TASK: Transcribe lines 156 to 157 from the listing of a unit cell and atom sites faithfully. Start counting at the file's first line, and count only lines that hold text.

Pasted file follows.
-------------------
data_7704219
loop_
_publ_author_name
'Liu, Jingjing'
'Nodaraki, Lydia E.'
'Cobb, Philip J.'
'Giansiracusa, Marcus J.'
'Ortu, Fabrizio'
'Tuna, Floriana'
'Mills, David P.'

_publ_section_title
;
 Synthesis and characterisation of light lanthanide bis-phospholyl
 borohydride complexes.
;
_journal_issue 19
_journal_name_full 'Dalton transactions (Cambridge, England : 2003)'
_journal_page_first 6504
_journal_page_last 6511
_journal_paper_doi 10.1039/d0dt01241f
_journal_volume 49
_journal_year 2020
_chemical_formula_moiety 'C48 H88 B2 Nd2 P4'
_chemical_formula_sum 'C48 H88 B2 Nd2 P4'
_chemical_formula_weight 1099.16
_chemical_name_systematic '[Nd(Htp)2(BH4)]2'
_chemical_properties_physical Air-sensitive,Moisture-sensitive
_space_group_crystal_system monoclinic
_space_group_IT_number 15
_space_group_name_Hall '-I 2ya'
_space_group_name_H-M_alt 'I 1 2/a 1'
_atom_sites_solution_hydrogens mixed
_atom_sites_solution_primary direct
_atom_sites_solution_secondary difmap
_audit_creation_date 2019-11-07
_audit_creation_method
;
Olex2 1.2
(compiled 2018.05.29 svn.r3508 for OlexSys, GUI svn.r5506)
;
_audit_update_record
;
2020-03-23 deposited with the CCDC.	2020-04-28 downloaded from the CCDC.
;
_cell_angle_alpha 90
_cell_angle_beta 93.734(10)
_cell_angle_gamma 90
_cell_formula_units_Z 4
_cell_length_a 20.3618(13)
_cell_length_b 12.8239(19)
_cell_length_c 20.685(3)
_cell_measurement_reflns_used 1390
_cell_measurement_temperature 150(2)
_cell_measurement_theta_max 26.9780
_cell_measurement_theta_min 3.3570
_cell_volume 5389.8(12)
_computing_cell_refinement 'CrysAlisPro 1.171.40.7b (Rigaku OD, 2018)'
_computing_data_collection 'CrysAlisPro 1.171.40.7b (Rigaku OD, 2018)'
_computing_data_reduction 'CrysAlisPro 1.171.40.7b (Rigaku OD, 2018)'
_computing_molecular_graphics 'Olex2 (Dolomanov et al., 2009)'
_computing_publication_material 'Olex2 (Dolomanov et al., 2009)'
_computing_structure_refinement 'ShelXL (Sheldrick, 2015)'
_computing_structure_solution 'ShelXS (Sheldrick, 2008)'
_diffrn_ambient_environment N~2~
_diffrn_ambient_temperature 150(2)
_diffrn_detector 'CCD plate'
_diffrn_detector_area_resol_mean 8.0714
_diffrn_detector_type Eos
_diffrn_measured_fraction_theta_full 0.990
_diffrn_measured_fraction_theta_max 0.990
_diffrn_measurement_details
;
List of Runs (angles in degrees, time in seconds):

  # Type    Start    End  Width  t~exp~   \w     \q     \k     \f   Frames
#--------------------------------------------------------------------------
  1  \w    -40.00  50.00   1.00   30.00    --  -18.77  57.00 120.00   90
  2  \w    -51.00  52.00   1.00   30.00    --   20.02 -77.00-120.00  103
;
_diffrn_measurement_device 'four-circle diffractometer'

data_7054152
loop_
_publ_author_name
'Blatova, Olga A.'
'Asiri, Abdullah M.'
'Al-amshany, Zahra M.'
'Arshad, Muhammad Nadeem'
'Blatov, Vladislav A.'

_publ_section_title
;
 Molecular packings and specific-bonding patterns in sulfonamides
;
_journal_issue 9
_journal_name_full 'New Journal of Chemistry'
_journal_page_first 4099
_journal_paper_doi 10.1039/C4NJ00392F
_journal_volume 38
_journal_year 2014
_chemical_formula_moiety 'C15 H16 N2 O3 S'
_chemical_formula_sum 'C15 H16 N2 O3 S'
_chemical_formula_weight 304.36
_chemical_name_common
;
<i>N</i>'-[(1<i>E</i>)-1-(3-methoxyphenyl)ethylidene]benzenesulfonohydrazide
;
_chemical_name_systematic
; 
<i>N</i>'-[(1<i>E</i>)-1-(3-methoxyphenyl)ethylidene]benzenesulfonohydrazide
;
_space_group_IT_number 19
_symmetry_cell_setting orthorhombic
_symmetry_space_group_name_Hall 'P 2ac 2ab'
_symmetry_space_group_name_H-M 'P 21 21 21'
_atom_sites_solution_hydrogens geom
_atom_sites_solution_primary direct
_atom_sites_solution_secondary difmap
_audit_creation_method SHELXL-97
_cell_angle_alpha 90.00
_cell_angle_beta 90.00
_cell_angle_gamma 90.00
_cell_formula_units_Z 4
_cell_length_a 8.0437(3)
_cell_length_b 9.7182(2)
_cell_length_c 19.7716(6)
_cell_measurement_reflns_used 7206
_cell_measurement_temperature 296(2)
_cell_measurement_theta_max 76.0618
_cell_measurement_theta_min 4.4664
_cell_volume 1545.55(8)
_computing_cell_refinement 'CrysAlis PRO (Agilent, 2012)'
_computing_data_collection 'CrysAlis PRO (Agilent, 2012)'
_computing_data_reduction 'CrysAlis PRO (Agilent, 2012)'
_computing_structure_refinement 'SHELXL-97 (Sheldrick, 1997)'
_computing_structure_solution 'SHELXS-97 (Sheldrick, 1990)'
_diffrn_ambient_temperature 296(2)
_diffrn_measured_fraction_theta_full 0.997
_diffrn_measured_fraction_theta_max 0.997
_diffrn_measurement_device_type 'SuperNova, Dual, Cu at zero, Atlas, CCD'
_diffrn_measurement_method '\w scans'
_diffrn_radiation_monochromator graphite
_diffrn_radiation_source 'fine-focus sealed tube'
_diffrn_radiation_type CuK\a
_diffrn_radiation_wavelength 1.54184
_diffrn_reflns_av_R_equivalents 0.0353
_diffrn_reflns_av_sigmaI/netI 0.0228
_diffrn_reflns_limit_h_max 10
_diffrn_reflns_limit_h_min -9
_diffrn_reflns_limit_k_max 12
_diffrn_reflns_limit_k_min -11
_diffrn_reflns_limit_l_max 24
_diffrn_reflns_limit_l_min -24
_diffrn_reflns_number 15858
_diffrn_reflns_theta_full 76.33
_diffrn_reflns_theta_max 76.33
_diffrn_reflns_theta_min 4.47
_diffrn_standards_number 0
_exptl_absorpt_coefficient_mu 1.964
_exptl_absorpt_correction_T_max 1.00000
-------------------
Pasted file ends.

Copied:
_exptl_absorpt_coefficient_mu 1.964
_exptl_absorpt_correction_T_max 1.00000